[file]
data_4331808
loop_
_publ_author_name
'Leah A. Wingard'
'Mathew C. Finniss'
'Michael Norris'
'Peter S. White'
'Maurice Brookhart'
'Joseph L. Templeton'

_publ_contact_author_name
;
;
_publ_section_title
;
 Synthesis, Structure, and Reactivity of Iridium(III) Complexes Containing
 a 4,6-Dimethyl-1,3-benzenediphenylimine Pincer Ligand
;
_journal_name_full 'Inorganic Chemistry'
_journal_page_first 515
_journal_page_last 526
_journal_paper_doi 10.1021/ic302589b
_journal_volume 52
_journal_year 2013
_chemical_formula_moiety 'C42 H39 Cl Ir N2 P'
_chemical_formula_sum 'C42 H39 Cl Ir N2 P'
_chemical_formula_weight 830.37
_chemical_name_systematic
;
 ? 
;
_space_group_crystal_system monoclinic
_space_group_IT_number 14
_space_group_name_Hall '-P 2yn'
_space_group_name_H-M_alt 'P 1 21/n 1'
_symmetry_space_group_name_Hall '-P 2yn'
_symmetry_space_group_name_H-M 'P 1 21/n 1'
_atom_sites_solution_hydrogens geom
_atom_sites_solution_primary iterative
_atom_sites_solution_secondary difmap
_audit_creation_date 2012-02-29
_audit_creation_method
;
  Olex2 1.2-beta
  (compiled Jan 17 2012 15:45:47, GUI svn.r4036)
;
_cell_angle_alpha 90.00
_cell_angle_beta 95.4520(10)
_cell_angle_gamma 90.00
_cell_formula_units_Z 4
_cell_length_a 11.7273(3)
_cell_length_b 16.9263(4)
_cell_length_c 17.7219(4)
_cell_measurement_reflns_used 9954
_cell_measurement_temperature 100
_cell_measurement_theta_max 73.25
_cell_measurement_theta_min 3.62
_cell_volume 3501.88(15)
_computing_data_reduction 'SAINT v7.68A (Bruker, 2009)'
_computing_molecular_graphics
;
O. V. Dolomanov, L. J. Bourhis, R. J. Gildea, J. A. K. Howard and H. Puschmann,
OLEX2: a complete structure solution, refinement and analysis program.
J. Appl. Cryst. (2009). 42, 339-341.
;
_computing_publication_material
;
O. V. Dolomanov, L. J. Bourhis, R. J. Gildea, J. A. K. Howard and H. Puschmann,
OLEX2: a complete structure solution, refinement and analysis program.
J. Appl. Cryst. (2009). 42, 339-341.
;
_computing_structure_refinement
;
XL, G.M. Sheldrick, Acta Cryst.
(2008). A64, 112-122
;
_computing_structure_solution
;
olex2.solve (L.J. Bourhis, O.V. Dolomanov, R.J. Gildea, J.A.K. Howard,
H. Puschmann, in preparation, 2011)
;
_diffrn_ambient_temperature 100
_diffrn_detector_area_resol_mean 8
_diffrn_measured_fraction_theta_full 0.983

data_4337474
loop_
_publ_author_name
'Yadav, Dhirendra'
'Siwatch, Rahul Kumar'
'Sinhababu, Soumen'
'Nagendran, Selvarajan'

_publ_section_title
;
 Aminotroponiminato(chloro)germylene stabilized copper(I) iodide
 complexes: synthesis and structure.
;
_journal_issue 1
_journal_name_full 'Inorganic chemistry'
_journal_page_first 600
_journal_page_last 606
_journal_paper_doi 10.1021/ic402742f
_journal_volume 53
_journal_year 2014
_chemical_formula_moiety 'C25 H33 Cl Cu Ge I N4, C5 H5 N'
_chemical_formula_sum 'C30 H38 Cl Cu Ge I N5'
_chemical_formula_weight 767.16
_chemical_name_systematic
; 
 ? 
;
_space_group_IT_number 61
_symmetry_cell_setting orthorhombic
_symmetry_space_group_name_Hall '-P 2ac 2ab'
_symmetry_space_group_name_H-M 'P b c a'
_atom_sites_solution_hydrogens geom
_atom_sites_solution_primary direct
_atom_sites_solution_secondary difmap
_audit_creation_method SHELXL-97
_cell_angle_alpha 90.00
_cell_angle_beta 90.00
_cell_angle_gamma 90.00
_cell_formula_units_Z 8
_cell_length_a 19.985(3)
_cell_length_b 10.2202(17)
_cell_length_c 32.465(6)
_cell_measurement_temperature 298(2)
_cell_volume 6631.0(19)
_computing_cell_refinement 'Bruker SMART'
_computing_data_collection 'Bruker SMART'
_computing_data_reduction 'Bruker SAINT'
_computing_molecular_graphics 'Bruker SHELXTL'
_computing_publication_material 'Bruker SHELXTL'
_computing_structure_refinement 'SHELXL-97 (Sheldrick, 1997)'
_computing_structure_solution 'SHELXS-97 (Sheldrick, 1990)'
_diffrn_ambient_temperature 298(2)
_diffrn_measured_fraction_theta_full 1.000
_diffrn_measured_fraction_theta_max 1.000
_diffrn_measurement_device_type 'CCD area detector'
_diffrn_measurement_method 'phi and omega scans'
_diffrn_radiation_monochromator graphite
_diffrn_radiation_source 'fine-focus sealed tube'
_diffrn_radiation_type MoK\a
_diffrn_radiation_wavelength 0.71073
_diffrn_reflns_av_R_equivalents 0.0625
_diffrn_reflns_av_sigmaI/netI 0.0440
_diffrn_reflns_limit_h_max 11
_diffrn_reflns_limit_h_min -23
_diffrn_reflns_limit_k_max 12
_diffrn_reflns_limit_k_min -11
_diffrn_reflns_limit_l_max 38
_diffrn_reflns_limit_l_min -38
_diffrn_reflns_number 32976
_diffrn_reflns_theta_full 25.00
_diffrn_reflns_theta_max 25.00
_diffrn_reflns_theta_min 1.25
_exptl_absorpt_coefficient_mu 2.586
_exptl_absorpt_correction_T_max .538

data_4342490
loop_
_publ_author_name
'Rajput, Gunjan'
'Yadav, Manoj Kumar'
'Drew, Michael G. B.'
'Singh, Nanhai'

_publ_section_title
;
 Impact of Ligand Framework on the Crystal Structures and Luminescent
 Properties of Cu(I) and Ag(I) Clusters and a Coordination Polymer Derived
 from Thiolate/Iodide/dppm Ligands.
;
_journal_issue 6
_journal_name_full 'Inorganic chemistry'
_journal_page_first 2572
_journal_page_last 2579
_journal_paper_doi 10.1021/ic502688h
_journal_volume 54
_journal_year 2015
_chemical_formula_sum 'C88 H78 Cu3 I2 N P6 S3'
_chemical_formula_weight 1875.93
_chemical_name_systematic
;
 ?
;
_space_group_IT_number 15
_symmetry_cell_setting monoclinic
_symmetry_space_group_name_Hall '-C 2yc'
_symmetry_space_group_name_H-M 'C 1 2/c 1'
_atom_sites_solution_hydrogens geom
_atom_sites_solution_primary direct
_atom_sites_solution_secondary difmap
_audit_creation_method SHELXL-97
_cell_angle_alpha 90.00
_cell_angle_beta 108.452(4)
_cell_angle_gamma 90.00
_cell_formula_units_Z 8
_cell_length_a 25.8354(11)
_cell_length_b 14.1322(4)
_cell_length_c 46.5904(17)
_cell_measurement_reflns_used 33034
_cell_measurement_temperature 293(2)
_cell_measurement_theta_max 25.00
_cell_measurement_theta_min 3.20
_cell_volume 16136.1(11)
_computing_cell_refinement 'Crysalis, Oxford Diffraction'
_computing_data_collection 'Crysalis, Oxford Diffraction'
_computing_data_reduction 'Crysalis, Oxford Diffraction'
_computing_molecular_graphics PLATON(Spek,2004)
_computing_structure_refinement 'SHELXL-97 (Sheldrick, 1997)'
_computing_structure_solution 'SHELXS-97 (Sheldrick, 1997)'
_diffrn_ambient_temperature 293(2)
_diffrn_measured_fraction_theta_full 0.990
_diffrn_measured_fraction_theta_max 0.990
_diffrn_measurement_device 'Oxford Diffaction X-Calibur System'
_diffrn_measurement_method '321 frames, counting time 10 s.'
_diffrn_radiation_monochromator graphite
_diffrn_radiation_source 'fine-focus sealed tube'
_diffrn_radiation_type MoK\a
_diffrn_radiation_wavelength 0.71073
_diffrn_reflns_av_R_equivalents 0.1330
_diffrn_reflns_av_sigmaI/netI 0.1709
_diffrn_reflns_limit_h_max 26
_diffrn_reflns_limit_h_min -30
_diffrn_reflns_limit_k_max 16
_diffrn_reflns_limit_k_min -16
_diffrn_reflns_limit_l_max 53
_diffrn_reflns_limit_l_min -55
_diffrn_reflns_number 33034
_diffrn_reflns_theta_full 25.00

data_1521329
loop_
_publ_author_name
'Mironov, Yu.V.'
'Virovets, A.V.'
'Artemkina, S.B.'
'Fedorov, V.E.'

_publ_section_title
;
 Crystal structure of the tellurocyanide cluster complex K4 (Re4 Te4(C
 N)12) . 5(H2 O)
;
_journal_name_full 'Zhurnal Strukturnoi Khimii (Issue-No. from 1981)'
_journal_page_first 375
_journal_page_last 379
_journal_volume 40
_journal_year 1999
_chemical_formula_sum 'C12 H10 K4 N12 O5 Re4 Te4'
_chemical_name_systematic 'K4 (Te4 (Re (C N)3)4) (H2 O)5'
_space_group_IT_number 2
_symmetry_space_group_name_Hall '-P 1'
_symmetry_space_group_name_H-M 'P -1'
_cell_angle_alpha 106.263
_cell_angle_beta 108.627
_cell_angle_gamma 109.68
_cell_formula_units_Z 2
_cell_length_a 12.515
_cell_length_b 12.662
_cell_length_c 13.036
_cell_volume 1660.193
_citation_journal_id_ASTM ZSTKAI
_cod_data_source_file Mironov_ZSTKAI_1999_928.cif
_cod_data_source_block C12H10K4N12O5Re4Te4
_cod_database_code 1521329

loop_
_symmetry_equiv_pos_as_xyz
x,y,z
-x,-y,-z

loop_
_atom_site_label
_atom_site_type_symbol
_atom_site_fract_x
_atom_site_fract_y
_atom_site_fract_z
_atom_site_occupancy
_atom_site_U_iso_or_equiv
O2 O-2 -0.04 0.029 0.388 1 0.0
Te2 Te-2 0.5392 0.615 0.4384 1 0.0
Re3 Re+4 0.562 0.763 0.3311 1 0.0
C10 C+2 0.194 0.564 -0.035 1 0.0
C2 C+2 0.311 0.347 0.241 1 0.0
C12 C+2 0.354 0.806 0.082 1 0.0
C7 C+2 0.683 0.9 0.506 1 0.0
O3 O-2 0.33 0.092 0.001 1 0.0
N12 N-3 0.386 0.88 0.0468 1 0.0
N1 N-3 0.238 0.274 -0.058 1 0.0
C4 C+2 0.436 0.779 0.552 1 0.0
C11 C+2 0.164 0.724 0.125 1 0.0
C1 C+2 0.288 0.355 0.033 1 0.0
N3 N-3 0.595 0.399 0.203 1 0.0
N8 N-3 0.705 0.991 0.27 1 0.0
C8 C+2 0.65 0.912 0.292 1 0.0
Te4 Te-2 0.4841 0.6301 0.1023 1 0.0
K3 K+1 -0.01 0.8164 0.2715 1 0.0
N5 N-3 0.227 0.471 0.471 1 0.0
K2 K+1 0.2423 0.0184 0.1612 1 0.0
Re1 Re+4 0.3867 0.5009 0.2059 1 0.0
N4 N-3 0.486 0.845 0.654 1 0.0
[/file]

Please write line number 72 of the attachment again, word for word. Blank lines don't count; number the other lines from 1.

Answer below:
;